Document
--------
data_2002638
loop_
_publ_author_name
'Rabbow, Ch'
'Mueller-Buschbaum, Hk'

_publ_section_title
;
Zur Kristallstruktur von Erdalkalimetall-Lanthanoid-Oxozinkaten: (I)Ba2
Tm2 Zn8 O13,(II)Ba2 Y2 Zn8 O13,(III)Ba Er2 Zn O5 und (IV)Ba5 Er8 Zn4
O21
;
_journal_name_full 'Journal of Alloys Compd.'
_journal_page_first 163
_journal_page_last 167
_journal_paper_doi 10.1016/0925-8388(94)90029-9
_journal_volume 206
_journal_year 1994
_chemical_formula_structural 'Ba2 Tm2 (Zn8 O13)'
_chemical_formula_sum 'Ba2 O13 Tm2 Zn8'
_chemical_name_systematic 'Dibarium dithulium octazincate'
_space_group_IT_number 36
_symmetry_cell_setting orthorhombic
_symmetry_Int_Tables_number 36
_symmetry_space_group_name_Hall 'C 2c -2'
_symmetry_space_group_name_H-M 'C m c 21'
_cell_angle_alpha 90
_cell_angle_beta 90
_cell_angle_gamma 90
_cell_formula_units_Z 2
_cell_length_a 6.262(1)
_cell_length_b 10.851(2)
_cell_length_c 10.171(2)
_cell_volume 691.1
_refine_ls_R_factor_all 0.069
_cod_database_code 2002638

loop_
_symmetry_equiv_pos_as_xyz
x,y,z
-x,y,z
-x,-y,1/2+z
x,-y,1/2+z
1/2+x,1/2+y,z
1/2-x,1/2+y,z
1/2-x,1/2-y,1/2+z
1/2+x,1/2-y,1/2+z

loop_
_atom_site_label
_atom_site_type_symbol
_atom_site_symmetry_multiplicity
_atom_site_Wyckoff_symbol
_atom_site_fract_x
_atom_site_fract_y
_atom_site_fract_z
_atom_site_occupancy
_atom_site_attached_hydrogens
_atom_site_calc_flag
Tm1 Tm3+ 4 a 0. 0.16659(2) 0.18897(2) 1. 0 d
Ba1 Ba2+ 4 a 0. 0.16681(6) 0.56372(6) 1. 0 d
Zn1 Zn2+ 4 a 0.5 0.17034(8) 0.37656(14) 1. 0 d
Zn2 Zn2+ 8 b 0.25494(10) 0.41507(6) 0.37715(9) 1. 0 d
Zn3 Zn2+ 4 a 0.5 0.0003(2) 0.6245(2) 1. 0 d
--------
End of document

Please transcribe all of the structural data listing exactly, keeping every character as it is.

data_2002638
loop_
_publ_author_name
'Rabbow, Ch'
'Mueller-Buschbaum, Hk'

_publ_section_title
;
Zur Kristallstruktur von Erdalkalimetall-Lanthanoid-Oxozinkaten: (I)Ba2
Tm2 Zn8 O13,(II)Ba2 Y2 Zn8 O13,(III)Ba Er2 Zn O5 und (IV)Ba5 Er8 Zn4
O21
;
_journal_name_full 'Journal of Alloys Compd.'
_journal_page_first 163
_journal_page_last 167
_journal_paper_doi 10.1016/0925-8388(94)90029-9
_journal_volume 206
_journal_year 1994
_chemical_formula_structural 'Ba2 Tm2 (Zn8 O13)'
_chemical_formula_sum 'Ba2 O13 Tm2 Zn8'
_chemical_name_systematic 'Dibarium dithulium octazincate'
_space_group_IT_number 36
_symmetry_cell_setting orthorhombic
_symmetry_Int_Tables_number 36
_symmetry_space_group_name_Hall 'C 2c -2'
_symmetry_space_group_name_H-M 'C m c 21'
_cell_angle_alpha 90
_cell_angle_beta 90
_cell_angle_gamma 90
_cell_formula_units_Z 2
_cell_length_a 6.262(1)
_cell_length_b 10.851(2)
_cell_length_c 10.171(2)
_cell_volume 691.1
_refine_ls_R_factor_all 0.069
_cod_database_code 2002638

loop_
_symmetry_equiv_pos_as_xyz
x,y,z
-x,y,z
-x,-y,1/2+z
x,-y,1/2+z
1/2+x,1/2+y,z
1/2-x,1/2+y,z
1/2-x,1/2-y,1/2+z
1/2+x,1/2-y,1/2+z

loop_
_atom_site_label
_atom_site_type_symbol
_atom_site_symmetry_multiplicity
_atom_site_Wyckoff_symbol
_atom_site_fract_x
_atom_site_fract_y
_atom_site_fract_z
_atom_site_occupancy
_atom_site_attached_hydrogens
_atom_site_calc_flag
Tm1 Tm3+ 4 a 0. 0.16659(2) 0.18897(2) 1. 0 d
Ba1 Ba2+ 4 a 0. 0.16681(6) 0.56372(6) 1. 0 d
Zn1 Zn2+ 4 a 0.5 0.17034(8) 0.37656(14) 1. 0 d
Zn2 Zn2+ 8 b 0.25494(10) 0.41507(6) 0.37715(9) 1. 0 d
Zn3 Zn2+ 4 a 0.5 0.0003(2) 0.6245(2) 1. 0 d